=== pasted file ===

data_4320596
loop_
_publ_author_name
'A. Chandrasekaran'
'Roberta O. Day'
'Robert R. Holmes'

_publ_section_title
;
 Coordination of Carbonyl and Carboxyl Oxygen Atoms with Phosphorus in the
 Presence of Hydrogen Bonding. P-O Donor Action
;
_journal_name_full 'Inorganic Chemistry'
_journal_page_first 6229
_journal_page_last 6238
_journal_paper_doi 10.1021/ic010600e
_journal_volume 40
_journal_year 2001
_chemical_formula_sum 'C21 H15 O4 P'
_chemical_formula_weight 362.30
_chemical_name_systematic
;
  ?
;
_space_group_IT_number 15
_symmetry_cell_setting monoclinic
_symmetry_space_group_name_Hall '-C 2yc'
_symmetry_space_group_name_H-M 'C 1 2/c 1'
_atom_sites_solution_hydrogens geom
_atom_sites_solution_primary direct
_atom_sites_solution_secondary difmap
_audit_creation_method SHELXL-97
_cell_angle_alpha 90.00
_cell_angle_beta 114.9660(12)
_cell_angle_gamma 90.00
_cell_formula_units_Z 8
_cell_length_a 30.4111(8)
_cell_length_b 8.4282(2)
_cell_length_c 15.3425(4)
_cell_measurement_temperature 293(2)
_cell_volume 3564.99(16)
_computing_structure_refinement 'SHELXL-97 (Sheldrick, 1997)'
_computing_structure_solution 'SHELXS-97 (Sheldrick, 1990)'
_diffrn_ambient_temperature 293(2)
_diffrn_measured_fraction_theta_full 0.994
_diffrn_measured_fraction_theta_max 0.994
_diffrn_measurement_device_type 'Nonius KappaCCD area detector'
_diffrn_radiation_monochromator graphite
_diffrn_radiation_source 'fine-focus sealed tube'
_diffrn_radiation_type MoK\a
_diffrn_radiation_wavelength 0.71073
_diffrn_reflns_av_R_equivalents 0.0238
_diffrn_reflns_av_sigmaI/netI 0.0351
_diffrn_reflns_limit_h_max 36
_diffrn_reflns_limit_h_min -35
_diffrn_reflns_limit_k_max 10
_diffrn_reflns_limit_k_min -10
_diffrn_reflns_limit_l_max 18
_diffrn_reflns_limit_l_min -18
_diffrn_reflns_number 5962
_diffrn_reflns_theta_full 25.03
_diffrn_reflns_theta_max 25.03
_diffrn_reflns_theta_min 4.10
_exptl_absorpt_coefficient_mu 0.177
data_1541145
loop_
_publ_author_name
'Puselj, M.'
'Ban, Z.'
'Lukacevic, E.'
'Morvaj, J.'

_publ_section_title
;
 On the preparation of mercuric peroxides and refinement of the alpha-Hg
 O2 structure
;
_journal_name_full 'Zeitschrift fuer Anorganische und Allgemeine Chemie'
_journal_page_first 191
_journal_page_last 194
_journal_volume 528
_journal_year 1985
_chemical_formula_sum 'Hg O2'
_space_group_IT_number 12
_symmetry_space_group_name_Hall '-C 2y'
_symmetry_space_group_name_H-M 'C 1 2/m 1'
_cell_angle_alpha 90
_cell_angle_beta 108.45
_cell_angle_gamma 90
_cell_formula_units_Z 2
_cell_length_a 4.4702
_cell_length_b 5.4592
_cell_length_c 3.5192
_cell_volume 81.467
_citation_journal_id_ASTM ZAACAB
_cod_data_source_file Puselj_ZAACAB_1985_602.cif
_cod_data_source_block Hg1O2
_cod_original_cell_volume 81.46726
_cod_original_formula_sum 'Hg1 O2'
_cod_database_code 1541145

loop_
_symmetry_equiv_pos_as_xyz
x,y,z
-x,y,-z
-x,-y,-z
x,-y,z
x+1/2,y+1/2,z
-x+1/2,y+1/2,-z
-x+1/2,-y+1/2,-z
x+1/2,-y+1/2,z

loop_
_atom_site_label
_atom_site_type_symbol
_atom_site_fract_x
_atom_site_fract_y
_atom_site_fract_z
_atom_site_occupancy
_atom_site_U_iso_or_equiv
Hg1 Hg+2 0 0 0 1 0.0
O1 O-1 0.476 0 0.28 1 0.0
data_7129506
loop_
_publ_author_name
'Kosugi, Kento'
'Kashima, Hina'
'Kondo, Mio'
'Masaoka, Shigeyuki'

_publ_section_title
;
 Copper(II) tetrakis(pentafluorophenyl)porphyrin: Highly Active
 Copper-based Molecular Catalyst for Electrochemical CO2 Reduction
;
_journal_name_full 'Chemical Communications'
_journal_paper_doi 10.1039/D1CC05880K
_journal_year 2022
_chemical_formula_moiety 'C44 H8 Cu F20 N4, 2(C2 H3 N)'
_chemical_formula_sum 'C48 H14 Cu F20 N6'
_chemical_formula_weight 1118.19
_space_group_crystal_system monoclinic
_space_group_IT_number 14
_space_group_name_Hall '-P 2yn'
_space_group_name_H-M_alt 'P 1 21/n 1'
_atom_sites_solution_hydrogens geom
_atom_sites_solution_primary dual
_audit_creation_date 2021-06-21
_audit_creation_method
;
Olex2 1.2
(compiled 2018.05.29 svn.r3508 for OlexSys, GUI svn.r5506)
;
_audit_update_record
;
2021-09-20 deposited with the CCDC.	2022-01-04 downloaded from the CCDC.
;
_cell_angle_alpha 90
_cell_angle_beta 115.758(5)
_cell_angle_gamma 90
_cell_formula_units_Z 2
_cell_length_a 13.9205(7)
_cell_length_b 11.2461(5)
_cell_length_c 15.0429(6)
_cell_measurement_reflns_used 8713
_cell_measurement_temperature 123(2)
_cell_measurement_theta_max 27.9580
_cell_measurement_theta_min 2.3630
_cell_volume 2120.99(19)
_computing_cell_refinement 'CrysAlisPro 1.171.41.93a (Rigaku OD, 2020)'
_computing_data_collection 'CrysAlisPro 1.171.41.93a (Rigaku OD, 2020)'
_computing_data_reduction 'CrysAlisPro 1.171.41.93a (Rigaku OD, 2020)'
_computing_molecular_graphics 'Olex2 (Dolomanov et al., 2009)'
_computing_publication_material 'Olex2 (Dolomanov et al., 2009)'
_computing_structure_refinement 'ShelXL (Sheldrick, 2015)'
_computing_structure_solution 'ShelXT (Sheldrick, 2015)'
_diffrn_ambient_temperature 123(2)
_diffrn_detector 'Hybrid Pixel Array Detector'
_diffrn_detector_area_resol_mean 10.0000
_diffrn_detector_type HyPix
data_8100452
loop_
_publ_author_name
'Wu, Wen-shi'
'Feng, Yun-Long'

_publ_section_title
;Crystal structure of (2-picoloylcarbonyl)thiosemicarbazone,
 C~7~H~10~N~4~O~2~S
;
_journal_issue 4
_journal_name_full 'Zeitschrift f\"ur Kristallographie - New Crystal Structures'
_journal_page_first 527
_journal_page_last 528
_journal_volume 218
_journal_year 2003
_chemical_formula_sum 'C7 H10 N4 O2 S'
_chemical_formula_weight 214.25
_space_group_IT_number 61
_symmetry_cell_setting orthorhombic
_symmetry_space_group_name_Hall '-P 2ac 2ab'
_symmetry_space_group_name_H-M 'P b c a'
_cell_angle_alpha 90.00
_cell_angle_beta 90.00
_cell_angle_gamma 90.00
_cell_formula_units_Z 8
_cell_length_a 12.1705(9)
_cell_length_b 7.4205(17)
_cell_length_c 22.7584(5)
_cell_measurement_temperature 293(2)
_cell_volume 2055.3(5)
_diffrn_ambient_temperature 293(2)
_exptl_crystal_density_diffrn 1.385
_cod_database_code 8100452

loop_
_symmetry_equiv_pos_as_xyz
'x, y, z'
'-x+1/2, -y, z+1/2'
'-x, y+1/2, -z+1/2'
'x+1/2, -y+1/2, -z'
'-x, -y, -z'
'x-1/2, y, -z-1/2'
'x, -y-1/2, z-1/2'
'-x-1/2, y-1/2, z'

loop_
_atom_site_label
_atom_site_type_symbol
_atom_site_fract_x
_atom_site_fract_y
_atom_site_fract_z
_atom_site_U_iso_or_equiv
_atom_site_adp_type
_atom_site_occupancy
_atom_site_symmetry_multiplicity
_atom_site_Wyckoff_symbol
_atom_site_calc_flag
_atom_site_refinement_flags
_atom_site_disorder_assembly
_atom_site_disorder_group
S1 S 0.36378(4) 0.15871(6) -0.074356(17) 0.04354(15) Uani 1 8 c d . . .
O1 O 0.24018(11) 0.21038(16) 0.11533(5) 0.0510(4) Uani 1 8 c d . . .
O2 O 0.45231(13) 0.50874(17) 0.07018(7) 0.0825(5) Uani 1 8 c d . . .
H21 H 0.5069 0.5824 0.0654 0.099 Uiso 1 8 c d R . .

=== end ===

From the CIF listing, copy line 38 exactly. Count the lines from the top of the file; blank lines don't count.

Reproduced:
_cell_length_c 15.3425(4)